Williams News Logo
Grand Canyon News Logo

Trusted local news leader for Williams AZ and the Grand Canyon

Feeling the pull of the earth: 4H archery fun shoot draws crowd in Parks

Mentor John Sparlin coaches Ara Deane, 11, as she aims for her target at the Parks in the Pines 4H archery shoot July 30.  Deane was joined by her siblings Cora, 13, and Wesley, 8, who are part of the Shamrock 4H in Prescott, Arizona. (Wendy Howell/WGCN)

Mentor John Sparlin coaches Ara Deane, 11, as she aims for her target at the Parks in the Pines 4H archery shoot July 30. Deane was joined by her siblings Cora, 13, and Wesley, 8, who are part of the Shamrock 4H in Prescott, Arizona. (Wendy Howell/WGCN)

PARKS, Ariz. — As the sun began to rise up over the ponderosa pines, young archers stepped up to the line aiming for targets scattered across the forest. They nocked their arrows and set their sights on the rings of their targets.

Arrows whizzed toward hay bales, as the young archers looked to their instructors for feedback. The archers quietly drew again from their quivers, lining up once more on the yellow center of the target face.

Approximately 150 youth from across the state of Arizona were expected at the 4H archery shoot near Parks, Arizona July 30.

“This is a statewide event,” said Josh Farella, Coconino County 4H youth development agent. “It’s a great event, because we get to teach safety to the kids and the parents are right along with them.

Farella said about 15 different 4H groups from nearly every county in the state had signed up for the event.

Hosted by Tom Gardiner, leader of the Parks in the Pines 4H Club, in Parks, Arizona, the archery fun shoot brought youth together for a day of outdoor fun and mentorship.

“I’ve been doing it for about 10 years,” Gardiner said. “I began shooting myself at 14 years old, and when my children were young I began teaching them.

Gardiner previously hosted the event in Vail, Arizona, but brought the event to Parks this year.

“This is the fifth year of this event. I think we have a better turnout here in northern Arizona with the advertising Josh has done,” he said.

Gardiner’s children joined 4H in 2010, and Gardiner began teaching archery to the group at that time.

Athough Gardiner’s children are now grown, he continues to teach archery to others.

“I just love kids,” he said. “I love watching them grow up and teaching them a new skill. It’s great to get them away from their phones and video games and get them outside.”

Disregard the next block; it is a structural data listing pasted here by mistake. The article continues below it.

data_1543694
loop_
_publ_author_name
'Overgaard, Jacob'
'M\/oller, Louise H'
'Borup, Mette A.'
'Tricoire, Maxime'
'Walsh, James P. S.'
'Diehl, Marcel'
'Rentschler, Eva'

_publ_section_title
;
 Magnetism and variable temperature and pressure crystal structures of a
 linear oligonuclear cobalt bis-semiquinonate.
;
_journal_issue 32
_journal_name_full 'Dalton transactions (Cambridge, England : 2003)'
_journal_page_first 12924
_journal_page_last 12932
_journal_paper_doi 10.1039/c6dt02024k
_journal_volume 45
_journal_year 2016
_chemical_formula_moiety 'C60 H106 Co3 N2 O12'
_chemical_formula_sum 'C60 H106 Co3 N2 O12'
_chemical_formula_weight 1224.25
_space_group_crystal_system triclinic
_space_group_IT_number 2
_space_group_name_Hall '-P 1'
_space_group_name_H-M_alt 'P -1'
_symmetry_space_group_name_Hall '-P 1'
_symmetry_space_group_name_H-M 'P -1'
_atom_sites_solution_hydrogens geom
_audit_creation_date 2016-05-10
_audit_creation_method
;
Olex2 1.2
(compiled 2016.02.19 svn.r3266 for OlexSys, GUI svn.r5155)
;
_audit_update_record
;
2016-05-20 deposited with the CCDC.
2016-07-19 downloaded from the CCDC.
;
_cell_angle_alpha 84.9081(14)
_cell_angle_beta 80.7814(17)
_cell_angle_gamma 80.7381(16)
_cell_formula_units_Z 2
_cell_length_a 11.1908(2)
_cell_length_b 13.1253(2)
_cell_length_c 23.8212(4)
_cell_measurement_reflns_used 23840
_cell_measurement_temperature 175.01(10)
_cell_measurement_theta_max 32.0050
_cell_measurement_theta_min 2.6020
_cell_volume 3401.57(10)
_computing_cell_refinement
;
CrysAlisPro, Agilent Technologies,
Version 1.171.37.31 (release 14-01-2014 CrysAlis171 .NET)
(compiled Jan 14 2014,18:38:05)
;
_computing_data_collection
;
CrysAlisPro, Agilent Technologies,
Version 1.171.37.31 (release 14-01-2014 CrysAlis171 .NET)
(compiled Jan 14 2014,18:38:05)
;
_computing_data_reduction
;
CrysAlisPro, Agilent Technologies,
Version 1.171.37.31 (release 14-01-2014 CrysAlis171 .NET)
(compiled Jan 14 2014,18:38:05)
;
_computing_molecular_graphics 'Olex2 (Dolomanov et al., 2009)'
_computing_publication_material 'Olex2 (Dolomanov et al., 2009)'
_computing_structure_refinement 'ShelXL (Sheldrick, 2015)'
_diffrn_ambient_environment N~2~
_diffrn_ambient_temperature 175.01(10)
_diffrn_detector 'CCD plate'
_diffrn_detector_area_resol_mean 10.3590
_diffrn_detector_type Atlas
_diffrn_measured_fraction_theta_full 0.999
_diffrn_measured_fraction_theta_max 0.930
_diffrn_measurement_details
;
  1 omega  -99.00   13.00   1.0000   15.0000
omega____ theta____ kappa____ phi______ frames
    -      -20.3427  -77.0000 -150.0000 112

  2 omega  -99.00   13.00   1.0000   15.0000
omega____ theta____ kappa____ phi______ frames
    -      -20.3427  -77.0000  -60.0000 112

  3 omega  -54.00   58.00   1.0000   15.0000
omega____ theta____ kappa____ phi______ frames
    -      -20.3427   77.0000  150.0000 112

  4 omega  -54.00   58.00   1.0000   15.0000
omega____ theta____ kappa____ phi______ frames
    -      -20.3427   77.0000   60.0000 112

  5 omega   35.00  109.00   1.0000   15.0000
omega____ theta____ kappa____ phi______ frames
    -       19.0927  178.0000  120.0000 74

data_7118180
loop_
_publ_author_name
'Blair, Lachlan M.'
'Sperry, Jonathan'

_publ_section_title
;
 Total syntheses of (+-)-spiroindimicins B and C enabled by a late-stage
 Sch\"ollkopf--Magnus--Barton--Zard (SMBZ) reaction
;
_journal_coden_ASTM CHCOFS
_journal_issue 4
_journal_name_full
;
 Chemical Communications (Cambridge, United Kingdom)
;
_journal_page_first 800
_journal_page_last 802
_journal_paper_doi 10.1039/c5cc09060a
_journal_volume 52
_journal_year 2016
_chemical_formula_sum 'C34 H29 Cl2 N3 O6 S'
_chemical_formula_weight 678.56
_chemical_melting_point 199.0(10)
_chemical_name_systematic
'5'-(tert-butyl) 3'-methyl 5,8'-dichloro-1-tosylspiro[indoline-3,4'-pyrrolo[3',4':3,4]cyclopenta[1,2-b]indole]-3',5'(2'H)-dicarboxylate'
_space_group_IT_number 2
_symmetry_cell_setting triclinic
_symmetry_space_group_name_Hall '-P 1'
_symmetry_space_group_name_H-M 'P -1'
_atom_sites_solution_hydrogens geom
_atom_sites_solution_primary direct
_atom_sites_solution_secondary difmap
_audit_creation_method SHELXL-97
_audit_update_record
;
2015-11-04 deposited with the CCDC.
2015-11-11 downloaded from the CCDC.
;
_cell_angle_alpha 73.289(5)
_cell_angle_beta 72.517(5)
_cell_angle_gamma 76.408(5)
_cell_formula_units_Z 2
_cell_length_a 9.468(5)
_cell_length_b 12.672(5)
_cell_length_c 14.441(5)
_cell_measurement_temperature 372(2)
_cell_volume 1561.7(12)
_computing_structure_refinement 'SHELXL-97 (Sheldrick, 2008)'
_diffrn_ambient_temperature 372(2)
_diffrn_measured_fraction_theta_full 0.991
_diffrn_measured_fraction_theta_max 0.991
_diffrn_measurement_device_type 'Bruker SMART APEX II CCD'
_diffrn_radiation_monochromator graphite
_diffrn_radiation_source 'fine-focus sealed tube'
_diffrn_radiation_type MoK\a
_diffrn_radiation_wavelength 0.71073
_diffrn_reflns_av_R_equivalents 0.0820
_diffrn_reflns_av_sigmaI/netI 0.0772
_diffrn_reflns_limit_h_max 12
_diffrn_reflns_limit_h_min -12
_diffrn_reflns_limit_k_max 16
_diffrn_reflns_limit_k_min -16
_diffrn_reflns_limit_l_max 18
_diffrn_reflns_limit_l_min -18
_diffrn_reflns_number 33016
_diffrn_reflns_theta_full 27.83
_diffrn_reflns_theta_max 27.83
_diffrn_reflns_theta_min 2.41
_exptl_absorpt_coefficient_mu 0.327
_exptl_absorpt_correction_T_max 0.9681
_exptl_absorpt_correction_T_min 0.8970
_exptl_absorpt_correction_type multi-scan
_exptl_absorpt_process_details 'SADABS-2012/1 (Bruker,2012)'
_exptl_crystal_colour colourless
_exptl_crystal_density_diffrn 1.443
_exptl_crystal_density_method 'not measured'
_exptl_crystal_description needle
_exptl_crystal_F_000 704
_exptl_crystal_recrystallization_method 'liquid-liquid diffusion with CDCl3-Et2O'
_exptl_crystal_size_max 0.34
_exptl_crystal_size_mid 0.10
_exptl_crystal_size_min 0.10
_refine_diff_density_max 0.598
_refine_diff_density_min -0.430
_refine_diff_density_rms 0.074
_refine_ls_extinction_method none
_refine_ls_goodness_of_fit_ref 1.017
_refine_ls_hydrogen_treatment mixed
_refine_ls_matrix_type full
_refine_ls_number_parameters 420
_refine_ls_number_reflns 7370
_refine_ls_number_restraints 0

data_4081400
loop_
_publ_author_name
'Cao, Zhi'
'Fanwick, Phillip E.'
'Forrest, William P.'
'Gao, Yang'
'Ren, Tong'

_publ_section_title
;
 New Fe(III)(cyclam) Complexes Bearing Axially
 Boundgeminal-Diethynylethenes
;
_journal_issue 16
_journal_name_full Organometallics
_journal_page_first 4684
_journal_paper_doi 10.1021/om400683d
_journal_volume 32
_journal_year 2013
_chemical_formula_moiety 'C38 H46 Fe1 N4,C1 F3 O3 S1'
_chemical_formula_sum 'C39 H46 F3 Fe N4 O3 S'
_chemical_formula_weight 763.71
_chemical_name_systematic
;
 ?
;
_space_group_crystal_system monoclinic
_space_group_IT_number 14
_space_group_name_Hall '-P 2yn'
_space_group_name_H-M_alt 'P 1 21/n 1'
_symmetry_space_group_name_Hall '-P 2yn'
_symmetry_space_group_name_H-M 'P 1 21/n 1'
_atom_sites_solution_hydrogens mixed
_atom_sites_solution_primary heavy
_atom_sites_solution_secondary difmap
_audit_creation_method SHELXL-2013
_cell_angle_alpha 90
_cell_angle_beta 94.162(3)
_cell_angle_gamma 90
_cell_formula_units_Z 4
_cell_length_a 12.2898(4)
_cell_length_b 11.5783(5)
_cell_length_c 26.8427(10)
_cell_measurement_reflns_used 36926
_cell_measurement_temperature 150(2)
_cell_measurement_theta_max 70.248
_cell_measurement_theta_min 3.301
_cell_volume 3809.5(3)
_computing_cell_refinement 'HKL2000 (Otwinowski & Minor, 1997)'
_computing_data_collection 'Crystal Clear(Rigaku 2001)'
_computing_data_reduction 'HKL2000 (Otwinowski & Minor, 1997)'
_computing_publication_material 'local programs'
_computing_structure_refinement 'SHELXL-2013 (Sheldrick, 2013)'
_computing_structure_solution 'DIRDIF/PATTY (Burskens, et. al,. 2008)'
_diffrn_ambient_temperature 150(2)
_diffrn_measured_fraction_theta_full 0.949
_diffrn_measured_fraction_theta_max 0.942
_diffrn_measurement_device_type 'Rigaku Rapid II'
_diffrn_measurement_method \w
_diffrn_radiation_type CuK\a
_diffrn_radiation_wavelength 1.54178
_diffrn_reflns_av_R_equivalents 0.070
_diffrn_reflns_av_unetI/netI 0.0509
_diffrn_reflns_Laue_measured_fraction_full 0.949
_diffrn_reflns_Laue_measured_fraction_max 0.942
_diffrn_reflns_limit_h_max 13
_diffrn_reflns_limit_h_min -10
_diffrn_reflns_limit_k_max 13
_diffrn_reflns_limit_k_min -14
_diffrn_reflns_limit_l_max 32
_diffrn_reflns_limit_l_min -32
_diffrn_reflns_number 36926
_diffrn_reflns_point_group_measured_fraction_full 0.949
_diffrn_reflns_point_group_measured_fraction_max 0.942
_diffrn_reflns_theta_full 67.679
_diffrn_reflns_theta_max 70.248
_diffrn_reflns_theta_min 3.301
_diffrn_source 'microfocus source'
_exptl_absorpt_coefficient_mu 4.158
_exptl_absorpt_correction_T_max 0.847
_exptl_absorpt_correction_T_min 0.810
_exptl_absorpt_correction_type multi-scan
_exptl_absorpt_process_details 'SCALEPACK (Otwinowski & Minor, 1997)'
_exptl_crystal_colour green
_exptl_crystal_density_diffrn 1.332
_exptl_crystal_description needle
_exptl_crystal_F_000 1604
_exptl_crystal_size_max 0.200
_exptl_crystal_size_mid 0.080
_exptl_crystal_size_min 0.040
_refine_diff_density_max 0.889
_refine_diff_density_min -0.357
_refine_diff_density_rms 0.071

Although most people are familiar with the agricultural side of 4H, Farella said there are many other activities hosted by the program.

“The roots of the program are definitely agricultural, but shooting sports is a quickly growing program,” Farella said. “We like it because it’s a way to connect kids to good caring mentors and teach them the right way, the responsible way to do all these things.”

Farella said there are about 40 volunteers in Coconino County who manage programs that bring in about 200 youth.

“Across the state, that’s about 1,000 volunteers and 7,000 to 8,000 kids,” he said. “One of our main goals is connecting youth with those caring mentors because we know that will have a big impact on their future - positive life outcomes.”

Gardiner said one draw for him is the sense of community.

“4H is great because it really teaches them community and being responsible,” he said. “Kids need to stay in good standing with the club; they have to give presentations on their projects and more. Many of these guys have animals and participate in the fair (Coconino County Fair), but this is the other side of the club that doesn’t get advertised as much.

Another draw to the event, is the opportunity to socialize and camp in the woods.

“Even my own group, many of them just live 3 miles from here but they all showed up to camp, he said.

Gardiner said he was grateful for the support of Coconino County 4H, many sponsors and the volunteer instructors who came from Tucson.

Anyone interested in Coconino County 4H programs, or the Parks in the Pines 4H can contact Josh Farella at (928) 773-6106 or email at farella1@email.arizona.edu

Donate Report a Typo Contact